From Wildlife Extra:
Two new species of moss frog found in South-East Asia
Dr Jodi Rowley, a herpetology expert at the Australian Museum, was part of a team that discovered two new species of South-East Asian moss frogs. Here she writes of the excitement at finding them – and of their significance…
December 2011: South-East Asian amphibians are both poorly known and highly threatened. That’s the biggest reason that my colleagues and I spend weeks searching the montane forests of the region, discovering and documenting the amazing diversity of the amphibians found there. It’s a vital first step towards amphibian conservation.
Our most recent discoveries are two small moss frogs. Moss frogs get their name because of their bumpy skin and the way they are camouflaged as greenish moss or brownish tree bark (there’s also one that looks like bird poo!). Such camouflage is handy when you live in mossy trees in the forest and are likely very tasty to an array of forest predators such as snakes and birds.
The new species are small, less than 3cm long, have effective camouflage and spend most of their time up trees, making them pretty tricky to spot in the forest at night, which is probably one of the reasons they have remained undiscovered until now. That and the fact that reaching their habitat often involves a rather arduous, near-vertical trek up a mountain.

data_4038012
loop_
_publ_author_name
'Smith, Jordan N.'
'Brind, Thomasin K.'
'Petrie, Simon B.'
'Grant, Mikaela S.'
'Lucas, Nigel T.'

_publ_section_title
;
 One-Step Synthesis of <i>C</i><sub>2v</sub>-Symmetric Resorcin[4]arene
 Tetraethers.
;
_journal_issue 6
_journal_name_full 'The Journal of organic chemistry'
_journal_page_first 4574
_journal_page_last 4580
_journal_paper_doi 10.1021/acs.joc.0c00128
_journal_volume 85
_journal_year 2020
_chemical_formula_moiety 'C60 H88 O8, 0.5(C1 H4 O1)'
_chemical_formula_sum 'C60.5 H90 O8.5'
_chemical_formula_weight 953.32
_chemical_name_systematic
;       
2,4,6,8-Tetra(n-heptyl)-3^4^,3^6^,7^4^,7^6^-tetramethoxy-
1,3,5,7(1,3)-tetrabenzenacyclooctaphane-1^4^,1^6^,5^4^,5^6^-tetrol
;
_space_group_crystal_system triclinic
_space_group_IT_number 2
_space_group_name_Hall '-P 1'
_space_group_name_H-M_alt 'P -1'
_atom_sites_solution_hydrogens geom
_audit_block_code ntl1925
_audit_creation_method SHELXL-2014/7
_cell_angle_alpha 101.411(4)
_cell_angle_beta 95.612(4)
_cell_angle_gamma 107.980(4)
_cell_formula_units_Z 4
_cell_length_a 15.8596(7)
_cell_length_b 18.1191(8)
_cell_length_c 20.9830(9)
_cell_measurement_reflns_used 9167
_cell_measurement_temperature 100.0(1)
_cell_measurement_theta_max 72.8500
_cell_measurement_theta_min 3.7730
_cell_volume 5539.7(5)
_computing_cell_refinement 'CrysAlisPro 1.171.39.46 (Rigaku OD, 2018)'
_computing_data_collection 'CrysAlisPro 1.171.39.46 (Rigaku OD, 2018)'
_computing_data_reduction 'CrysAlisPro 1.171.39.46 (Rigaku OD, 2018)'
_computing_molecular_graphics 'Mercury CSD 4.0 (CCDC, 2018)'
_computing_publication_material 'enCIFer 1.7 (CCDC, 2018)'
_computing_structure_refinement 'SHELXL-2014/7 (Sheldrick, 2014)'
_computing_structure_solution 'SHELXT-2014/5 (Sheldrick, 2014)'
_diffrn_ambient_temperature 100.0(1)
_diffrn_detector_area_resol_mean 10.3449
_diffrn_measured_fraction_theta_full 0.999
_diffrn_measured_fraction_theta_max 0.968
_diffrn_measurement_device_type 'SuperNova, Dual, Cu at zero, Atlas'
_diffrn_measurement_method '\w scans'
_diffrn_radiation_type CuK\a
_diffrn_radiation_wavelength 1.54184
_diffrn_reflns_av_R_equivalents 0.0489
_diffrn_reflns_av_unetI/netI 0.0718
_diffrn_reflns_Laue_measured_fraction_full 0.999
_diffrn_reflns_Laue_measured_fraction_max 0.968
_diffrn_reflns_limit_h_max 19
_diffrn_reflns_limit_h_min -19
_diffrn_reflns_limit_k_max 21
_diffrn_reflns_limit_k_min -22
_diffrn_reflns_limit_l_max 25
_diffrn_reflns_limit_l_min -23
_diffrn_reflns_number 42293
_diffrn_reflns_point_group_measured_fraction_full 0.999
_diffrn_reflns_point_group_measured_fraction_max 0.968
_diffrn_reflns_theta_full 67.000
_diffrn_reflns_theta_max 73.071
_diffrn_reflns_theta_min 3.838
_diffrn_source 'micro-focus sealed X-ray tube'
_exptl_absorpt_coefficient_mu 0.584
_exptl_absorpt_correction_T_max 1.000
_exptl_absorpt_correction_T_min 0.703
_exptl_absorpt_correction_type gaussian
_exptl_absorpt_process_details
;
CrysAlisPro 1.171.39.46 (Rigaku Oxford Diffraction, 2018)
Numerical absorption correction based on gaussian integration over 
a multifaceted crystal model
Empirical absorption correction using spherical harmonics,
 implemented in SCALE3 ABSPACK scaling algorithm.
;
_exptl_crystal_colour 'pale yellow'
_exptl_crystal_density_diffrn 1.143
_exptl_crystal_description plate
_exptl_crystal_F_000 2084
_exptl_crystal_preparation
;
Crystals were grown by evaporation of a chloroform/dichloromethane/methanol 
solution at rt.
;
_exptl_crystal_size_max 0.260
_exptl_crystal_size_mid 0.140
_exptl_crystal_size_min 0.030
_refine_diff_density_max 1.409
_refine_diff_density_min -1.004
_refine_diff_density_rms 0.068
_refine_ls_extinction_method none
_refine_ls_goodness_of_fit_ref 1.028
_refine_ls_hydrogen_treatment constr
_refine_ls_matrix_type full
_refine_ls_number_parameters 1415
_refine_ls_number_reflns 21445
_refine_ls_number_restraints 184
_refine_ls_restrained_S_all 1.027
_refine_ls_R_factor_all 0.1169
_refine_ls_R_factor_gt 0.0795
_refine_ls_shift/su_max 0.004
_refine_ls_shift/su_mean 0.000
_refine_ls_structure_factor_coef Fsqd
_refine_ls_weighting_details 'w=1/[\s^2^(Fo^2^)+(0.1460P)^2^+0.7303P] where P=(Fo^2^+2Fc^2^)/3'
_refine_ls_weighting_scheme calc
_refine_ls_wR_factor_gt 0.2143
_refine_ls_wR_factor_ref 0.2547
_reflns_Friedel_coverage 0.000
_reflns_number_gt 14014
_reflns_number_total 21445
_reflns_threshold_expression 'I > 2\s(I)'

The misty moss frog is named after its mist-shrouded habitat on the Kon Tum Plateau, in Vietnam. Although located in the tropics, its habitat is so cold at night that we found it impossible to sleep (not that amphibian biologists sleep at night, anyway).
The cloaked moss frog is named after its ability to change from a dull, mottled brown to a bold, high-contrast pattern. Quite a magic trick – uncloaking, if you will.
Both new species are likely to occur in relatively small areas of high-elevation forest on the Kon Tum plateau (misty moss frog) and Langbian plateau (cloaked moss frog) and are vulnerable to threats such as habitat loss and over-collection (moss frogs are popular in the international pet-trade).
Both regions contain high amphibian diversity and many unique amphibians that occur nowhere else – truly special areas that thankfully contain a number of important protected areas.
See also here.
The scientific description of the two new species is here.
Molecular phylogeny of treefrogs in the Rhacophorus dugritei species complex (Anura: Rhacophoridae), with descriptions of two new species: here.
How’s this for a sweet surprise: Two new species of frog—each smaller than an M&M—have been discovered in Papua New Guinea, a new study says: here.